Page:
Baltimore Sun : 2020-02-14

NEWS : 2 : 2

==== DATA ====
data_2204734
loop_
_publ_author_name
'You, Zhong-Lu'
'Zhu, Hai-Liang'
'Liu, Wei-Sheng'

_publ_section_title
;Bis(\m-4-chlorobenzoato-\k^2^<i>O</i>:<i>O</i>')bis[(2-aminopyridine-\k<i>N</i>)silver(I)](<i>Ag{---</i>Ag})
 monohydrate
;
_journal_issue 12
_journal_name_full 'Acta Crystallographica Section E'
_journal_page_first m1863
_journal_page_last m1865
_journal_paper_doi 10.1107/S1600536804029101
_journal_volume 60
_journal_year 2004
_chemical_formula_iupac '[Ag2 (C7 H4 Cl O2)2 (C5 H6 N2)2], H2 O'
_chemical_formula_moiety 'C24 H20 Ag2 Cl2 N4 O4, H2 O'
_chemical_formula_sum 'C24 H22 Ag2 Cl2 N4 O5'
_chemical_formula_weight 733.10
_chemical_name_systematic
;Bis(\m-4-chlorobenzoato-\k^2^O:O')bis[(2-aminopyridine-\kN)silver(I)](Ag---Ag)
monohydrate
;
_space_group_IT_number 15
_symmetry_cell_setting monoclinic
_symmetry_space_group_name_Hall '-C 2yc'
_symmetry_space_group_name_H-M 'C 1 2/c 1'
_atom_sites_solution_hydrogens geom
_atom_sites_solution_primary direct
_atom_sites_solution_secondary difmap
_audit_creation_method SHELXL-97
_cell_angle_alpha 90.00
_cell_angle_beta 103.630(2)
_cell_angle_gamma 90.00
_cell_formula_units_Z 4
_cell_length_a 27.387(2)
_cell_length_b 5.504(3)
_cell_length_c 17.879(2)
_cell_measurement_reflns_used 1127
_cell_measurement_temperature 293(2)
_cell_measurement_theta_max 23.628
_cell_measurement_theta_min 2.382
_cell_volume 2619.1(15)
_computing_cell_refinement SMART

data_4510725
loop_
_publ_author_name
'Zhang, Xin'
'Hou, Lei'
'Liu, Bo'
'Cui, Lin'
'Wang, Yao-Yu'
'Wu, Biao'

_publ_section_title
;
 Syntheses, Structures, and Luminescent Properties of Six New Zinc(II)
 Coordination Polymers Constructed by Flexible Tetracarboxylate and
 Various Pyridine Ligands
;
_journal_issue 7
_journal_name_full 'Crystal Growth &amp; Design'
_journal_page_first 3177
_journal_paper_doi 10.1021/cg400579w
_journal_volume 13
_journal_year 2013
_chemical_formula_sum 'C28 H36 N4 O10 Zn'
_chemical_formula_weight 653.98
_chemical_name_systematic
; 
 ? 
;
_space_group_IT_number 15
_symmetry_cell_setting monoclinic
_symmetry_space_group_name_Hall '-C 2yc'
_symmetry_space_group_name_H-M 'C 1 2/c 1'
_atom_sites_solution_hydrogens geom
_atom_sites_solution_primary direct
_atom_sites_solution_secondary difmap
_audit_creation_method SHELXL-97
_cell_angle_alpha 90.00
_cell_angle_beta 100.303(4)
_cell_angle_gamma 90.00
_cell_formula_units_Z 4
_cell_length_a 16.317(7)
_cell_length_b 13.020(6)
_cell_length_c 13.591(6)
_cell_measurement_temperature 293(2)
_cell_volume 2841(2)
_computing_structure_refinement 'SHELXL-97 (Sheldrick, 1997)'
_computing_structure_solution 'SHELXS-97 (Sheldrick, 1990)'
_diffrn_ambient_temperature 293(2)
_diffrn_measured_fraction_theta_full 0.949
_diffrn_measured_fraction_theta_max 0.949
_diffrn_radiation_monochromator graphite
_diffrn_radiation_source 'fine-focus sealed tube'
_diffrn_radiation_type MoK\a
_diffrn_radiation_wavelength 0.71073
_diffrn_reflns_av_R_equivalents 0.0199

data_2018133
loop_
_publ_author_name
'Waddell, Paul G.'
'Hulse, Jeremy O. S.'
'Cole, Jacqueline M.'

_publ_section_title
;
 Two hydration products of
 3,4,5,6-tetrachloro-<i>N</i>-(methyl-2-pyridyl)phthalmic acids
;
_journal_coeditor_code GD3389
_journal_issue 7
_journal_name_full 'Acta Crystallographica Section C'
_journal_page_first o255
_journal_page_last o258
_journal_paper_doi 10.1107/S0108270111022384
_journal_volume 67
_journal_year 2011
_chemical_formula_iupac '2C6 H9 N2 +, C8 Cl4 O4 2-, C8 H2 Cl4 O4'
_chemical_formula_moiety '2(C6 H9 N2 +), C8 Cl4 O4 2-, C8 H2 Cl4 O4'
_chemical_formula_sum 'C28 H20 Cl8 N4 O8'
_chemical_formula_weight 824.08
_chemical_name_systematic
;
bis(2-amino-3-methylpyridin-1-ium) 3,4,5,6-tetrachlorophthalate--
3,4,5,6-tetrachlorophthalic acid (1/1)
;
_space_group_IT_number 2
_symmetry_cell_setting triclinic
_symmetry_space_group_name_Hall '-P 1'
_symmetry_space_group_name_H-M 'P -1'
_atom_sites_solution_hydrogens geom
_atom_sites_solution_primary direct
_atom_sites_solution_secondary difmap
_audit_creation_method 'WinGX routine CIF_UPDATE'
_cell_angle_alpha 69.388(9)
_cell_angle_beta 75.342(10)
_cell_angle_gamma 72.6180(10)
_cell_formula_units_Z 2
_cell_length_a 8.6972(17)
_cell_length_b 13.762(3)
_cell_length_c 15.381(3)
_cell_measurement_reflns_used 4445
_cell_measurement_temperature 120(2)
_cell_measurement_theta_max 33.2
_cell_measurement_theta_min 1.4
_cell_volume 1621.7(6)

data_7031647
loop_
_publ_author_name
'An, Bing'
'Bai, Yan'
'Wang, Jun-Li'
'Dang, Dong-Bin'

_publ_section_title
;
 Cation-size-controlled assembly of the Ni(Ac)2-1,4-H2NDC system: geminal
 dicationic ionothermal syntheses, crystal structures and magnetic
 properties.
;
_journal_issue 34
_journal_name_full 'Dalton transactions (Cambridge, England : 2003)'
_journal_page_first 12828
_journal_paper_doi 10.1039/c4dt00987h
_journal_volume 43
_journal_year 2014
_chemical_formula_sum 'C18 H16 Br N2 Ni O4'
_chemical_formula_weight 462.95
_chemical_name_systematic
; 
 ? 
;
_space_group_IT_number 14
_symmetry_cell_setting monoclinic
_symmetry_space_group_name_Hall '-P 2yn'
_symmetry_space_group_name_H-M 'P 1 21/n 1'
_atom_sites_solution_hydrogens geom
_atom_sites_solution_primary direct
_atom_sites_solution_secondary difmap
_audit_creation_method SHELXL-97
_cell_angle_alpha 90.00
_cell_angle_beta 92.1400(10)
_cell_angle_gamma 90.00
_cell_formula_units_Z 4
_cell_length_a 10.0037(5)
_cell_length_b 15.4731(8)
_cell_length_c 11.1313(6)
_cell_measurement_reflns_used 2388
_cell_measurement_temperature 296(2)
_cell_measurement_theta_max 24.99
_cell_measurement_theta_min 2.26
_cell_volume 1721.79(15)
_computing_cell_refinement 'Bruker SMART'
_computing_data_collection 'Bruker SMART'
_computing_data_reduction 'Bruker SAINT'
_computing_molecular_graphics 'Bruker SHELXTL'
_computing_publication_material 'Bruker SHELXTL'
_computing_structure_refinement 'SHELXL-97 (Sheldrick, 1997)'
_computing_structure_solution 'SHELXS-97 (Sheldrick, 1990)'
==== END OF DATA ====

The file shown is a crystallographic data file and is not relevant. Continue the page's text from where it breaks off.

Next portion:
2 NEWS THE BALTIMORE SUN | | FRIDAY, FEBRUARY 14, 2020 ■ ■ ■ ■ Maryland suit targets home inspection company State claims staff declared properties lead free when they weren’t By Scott Dance Maryland accused a Middle River inspection company of finding homes to be free of lead paint when they were not, in a lawsuit filed Wednesday. Tipped off by a Catonsvill­e resident concerned about lead abatement work the company performed in 2017, Maryland Department of the Environmen­t investigat­ors found that Home Free Lead Inspection­s LLC had in some inspection­s discovered lead paint but nonetheles­s issued lead-free certificat­ions for the properties. Under state law, residentia­l rental properties built before1978 must be tested for lead, but those issued lead-free certificat­ions are exempt. The department’s investigat­ion uncovered numerous properties where Home Free owner David Brian Gillis or inspector Charles David Gillis had unduly issued the certificat­ions in 2016, 2017 and 2018. Most are in Baltimore City and Baltimore County, with others in Silver Spring, Hyattsvill­e and Sudlersvil­le in Queen Anne’s County. The MDE said in announcing the suit that a child “associated” with addresses included in its investigat­ion had elevated blood lead levels. In another case, a child had elevated blood lead levels, but officials said they found the exposure “was not likely caused by the home.” The state is seeking up to $25,000 in civil penalties for each of more than 150 alleged violations of lead paint laws and regulation­s. Besides wrongly declaring homes lead-free, the company is accused of failing to provide 24 hours’ notice before conducting lead inspection­s and failing to file inspection documents within 10 days. Ben Grumbles, the state environmen­t secretary, called enforcemen­t of lead paint laws “essential” to continuing to reduce lead poisonings across the state, and especially in Baltimore. The heavy metal is a powerful neurotoxin that can cause long-term neurologic­al damage, including learning and behavioral problems. “Shoddy inspection­s are unacceptab­le and preventabl­e through education, training, and necessary and proper enforcemen­t,” Grumbles said in a statement. Neither David Gillis, of Overlea, nor Charles Gillis, of Nottingham, could be reached for comment. A woman reached Wednesday evening who said she is married to David Gillis declined to comment. State environmen­t officials said in 2018 that they sent notice of its investigat­ion to about 1,800 tenants and landlords, as well as a survey to find which properties were home to children or pregnant women, and which may have contained chipping or peeling paint. The informatio­n was used to prioritize follow-up inspection­s. Officials said they sent 1,000 more letters last year to residents of properties that had not been re-inspected, and encouraged them to seek new inspection­s.

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